(CNN)– Football coach Aaron Feis threw himself in front of students as bullets hailed down Wednesday at his alma mater, Marjory Stoneman Douglas High School in Parkland, Florida.
It would become perhaps the final act undertaken by this assistant coach and security guard, who suffered a gunshot wound and later died after he was rushed into surgery, according to the school’s football program and its spokeswoman, Denise Lehtio.
“He died the same way he lived — he put himself second,” Lehtio said. “He was a very kind soul, a very nice man. He died a hero.”Related: Florida teen charged with 17 murder counts in school attack
Feis was among 17 people killed when a former student armed with a rifle opened fired on campus, unleashing a massacre that stands among the 10 deadliest mass shootings in modern US history.
It is with Great sadness that our Football Family has learned about the death of Aaron Feis. He was our Assistant Football Coach and security guard. He selflessly shielded students from the shooter when he was shot. He died a hero and he will forever be in our hearts and memories pic.twitter.com/O181FvuHl3
– MS Douglas Football (@MSDEagles) February 15, 2018
Janitor ushers students to safety
Feis, who spent his whole career at the school after graduating from Stoneman Douglas, was among countless heroes whose stories began emerging after Wednesday’s horror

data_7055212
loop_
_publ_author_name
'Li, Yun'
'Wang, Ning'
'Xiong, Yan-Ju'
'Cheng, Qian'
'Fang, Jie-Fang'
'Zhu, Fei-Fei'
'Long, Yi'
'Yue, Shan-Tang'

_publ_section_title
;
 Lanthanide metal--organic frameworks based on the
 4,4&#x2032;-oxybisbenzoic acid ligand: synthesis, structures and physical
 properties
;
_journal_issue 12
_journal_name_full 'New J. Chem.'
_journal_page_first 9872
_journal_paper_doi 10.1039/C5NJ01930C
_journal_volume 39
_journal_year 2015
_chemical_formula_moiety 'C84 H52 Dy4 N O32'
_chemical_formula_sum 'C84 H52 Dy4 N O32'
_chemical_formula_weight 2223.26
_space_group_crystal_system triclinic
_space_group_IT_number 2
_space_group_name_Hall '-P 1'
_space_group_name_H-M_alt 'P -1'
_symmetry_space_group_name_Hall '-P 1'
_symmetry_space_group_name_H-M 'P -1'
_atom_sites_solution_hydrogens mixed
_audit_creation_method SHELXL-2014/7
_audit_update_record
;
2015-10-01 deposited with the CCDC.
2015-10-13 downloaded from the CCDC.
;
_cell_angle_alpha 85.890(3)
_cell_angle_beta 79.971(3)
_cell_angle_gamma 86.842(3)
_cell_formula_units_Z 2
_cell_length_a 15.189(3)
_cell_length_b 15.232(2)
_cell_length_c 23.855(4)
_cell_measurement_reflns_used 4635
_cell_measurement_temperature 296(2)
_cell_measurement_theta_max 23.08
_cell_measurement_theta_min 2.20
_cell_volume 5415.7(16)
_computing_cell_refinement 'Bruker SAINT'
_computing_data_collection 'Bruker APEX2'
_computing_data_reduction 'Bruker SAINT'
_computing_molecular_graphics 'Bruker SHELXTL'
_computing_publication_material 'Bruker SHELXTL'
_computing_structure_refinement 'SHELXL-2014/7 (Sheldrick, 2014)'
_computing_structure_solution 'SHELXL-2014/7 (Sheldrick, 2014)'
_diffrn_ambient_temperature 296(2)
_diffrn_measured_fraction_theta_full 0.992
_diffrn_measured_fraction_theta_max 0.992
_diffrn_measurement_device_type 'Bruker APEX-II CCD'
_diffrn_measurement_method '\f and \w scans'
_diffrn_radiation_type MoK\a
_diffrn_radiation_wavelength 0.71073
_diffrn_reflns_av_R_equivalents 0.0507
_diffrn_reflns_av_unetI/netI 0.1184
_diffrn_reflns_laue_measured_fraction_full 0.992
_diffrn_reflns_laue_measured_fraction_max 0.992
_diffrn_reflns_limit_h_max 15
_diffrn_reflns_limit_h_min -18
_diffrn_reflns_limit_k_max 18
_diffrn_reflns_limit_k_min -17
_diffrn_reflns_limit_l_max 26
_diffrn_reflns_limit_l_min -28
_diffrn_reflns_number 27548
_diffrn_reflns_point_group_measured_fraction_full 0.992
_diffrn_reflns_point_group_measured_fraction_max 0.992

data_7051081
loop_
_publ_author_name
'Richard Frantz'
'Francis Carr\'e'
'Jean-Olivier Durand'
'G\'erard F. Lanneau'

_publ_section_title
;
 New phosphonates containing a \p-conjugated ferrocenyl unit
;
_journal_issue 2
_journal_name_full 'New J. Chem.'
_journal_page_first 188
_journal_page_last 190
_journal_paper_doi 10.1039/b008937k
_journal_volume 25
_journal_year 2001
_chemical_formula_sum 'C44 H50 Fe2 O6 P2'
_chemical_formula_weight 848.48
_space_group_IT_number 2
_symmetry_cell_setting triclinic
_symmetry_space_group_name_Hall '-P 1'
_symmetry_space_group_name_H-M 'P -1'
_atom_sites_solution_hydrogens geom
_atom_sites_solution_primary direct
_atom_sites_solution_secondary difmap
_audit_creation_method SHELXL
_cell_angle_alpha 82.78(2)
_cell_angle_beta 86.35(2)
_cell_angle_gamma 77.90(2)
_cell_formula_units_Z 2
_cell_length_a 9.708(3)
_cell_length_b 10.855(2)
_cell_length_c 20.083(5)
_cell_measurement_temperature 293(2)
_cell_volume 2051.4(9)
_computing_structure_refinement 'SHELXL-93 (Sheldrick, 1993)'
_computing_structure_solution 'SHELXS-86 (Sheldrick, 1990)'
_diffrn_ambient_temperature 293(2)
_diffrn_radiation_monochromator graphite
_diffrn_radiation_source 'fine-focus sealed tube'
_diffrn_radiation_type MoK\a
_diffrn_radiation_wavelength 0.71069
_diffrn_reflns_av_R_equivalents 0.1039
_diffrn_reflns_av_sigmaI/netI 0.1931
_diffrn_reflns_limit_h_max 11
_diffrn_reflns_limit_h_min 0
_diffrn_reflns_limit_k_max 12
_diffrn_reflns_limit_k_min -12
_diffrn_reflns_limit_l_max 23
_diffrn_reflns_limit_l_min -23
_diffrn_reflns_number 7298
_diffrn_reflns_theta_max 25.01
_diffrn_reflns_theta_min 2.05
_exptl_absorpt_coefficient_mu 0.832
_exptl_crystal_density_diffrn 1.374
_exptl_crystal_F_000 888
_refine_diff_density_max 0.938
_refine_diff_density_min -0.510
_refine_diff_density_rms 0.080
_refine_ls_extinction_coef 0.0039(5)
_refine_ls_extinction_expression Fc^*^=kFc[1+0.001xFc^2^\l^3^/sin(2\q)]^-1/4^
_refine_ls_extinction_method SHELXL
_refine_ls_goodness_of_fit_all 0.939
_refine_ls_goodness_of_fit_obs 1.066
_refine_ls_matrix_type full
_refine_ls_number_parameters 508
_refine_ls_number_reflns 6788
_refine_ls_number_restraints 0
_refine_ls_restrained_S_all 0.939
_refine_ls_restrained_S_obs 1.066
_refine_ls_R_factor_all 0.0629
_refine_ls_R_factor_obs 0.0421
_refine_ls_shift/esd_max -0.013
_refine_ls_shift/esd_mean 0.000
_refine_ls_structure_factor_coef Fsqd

Teacher Melissa Falkowski hid 19 students in a closet as the shooting erupted. Most students communicated silently on their phones, she said. Others burst into tears.Related: At least 17 dead in ‘horrific’ Florida school shooting, suspect had ‘countless magazines’
“This is the worst nightmare that could ever happen to you,” she told CNN.
Meantime, as a fire alarm blared, a janitor diverted senior David Hogg and other students away from the direction of the shooting, Hogg told CNN affiliate KTRK. A teacher then opened a classroom door so they could hide.
“Without her, who knows how many of us would have died, ’cause we were easily 100 feet away from the freshman building,” Hogg said, “and again, we thought this was a drill.”